NovaSAR: UK radar satellite launches to track illegal shipping activity

The first all-British radar satellite has launched to orbit. Called NovaSAR, it has the ability to take pictures of the surface of the Earth in every kind of weather, day or night. The spacecraft will assume a number of roles but its designers specifically want to see if it can help monitor suspicious shipping activity.
Lift-off from the Satish Dhawan spaceport occurred at 17:38 BST. NovaSAR was joined on its rocket by a high-resolution optical satellite – that is, an imager that sees in ordinary light.
Known as S1-4, this spacecraft will discern objects on the ground as small as 87cm across. Both it and NovaSAR were manufactured by Surrey Satellite Technology Limited of Guildford.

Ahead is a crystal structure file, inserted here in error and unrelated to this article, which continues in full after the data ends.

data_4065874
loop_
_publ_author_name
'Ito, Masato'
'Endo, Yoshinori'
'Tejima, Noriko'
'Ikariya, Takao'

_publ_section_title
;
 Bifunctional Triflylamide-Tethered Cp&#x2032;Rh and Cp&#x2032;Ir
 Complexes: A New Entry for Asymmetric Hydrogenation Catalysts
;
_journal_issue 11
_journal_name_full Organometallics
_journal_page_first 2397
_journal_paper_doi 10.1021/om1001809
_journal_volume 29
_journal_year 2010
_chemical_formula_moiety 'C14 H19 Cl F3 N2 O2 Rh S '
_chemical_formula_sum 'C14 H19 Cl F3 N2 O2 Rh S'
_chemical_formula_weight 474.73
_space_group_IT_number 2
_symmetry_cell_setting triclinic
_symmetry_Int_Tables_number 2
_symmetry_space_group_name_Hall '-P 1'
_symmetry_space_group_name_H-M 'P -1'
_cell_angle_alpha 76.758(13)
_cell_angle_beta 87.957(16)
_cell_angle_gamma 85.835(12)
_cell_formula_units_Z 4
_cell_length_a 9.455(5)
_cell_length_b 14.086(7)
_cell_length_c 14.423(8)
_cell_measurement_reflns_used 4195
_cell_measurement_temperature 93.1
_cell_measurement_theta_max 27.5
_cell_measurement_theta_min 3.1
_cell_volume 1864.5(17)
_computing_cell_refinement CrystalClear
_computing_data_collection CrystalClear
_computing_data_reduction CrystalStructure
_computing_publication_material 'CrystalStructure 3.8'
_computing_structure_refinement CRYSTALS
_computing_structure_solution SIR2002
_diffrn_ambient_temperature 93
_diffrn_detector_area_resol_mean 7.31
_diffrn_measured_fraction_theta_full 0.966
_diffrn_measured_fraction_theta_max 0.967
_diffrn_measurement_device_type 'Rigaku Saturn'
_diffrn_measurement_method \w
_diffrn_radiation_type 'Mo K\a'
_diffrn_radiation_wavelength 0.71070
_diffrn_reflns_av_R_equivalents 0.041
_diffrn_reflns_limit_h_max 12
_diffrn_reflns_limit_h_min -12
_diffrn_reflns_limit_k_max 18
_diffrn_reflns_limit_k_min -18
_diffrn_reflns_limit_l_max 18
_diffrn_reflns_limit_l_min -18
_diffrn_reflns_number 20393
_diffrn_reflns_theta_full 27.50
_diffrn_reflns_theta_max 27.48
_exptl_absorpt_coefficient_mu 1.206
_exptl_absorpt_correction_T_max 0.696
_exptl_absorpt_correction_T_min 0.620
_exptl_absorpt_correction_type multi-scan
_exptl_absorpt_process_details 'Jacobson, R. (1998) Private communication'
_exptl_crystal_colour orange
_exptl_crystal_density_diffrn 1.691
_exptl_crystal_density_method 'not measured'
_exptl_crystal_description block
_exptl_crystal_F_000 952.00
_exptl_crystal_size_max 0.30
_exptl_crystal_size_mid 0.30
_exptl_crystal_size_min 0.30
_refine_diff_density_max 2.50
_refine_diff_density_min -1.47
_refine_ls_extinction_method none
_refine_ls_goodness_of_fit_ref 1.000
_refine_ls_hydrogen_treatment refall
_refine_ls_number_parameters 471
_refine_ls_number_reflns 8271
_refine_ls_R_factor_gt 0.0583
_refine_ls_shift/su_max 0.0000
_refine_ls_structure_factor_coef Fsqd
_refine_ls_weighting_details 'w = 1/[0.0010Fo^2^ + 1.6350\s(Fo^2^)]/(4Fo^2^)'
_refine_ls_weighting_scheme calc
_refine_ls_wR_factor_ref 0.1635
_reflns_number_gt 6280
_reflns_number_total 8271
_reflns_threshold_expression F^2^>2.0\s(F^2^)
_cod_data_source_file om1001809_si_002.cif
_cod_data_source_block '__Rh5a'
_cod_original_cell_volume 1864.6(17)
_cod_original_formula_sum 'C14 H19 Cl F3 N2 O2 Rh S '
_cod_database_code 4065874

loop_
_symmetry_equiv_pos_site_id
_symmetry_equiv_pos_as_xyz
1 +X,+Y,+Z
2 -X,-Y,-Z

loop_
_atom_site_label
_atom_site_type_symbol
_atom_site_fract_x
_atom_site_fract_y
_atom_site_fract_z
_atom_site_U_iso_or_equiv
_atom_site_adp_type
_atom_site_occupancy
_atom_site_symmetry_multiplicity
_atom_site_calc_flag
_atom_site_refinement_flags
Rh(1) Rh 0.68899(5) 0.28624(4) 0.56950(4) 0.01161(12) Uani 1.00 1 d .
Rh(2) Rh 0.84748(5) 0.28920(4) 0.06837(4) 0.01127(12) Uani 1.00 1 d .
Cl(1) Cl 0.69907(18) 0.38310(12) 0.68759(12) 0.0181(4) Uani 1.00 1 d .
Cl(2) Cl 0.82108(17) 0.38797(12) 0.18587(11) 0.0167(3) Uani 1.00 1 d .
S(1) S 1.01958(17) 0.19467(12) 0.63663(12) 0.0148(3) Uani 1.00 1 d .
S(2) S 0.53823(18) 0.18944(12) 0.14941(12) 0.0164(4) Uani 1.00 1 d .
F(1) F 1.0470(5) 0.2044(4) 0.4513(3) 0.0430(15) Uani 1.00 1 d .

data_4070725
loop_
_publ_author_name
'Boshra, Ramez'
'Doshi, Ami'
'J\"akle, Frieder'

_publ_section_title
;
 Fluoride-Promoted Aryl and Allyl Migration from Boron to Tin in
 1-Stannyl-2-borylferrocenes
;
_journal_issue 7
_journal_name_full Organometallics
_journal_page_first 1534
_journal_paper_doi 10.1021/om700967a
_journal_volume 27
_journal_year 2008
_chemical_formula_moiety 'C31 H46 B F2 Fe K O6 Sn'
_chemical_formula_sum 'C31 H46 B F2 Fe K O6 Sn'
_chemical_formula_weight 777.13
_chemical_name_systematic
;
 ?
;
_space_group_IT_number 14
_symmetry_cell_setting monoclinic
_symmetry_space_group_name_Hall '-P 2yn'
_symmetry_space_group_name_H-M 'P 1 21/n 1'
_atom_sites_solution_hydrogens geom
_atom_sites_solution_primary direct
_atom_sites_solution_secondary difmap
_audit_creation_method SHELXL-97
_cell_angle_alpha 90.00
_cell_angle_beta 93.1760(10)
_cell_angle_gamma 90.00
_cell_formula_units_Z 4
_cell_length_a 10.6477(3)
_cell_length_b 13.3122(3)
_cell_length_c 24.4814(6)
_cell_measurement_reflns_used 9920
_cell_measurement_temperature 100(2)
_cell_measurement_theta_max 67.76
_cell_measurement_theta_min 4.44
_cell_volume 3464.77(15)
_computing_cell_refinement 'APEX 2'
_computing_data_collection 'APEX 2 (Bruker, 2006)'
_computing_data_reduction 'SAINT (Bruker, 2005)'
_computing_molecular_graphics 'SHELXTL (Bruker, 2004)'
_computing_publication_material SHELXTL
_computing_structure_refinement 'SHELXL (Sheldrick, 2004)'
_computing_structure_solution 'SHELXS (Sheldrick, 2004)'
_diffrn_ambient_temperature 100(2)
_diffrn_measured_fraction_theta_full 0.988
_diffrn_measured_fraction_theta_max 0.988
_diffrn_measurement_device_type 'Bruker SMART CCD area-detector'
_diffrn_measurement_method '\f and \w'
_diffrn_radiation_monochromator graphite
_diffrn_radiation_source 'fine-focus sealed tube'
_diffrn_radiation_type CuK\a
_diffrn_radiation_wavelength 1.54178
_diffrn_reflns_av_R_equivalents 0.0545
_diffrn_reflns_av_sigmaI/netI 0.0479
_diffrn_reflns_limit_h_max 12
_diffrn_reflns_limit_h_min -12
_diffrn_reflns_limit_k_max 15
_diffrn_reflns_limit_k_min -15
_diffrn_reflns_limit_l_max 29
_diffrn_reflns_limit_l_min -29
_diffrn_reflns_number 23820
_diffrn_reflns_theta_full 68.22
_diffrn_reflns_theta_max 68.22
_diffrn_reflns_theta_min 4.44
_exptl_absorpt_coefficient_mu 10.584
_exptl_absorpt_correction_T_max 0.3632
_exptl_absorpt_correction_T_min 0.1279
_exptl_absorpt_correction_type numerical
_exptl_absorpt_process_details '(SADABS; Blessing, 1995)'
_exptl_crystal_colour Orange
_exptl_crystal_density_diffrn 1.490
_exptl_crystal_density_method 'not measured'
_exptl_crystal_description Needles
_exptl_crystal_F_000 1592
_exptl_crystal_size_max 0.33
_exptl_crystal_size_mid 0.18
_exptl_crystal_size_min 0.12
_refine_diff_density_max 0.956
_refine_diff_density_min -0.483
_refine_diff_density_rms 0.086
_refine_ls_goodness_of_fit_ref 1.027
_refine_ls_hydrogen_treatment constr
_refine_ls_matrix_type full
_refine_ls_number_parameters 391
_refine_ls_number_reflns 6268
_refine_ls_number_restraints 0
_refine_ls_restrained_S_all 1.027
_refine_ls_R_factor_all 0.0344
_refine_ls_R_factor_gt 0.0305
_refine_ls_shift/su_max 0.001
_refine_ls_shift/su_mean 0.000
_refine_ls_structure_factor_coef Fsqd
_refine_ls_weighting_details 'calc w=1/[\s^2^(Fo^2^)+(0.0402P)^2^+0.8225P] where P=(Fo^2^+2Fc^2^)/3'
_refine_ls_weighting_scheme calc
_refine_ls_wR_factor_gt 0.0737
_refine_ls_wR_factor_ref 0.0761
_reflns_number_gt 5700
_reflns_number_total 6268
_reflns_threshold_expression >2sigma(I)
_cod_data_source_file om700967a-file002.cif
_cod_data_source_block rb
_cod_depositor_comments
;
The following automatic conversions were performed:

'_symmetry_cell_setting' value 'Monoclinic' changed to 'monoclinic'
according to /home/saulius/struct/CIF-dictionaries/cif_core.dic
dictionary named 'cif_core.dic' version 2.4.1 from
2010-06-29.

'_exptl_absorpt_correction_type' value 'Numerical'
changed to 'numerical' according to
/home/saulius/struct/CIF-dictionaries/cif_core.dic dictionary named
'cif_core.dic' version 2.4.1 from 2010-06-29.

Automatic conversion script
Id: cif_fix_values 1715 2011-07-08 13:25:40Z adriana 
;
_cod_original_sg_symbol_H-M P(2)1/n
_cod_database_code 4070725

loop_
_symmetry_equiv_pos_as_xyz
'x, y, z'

UK engineers have long had expertise in space radar but their technology has previously always gone on broader missions, such as those for the European Space Agency. NovaSAR, which has the distinctive shape of a cheesegrater, is uniquely British, however.
Its radar instrument was developed for SSTL by Airbus in Portsmouth. The mission incorporates low-cost, miniaturised components and will aim to demonstrate a more affordable approach to radar imaging.
It will operate in a number of modes for applications that include the detection of oil spills, flood and forestry monitoring, disaster response, and crop assessment.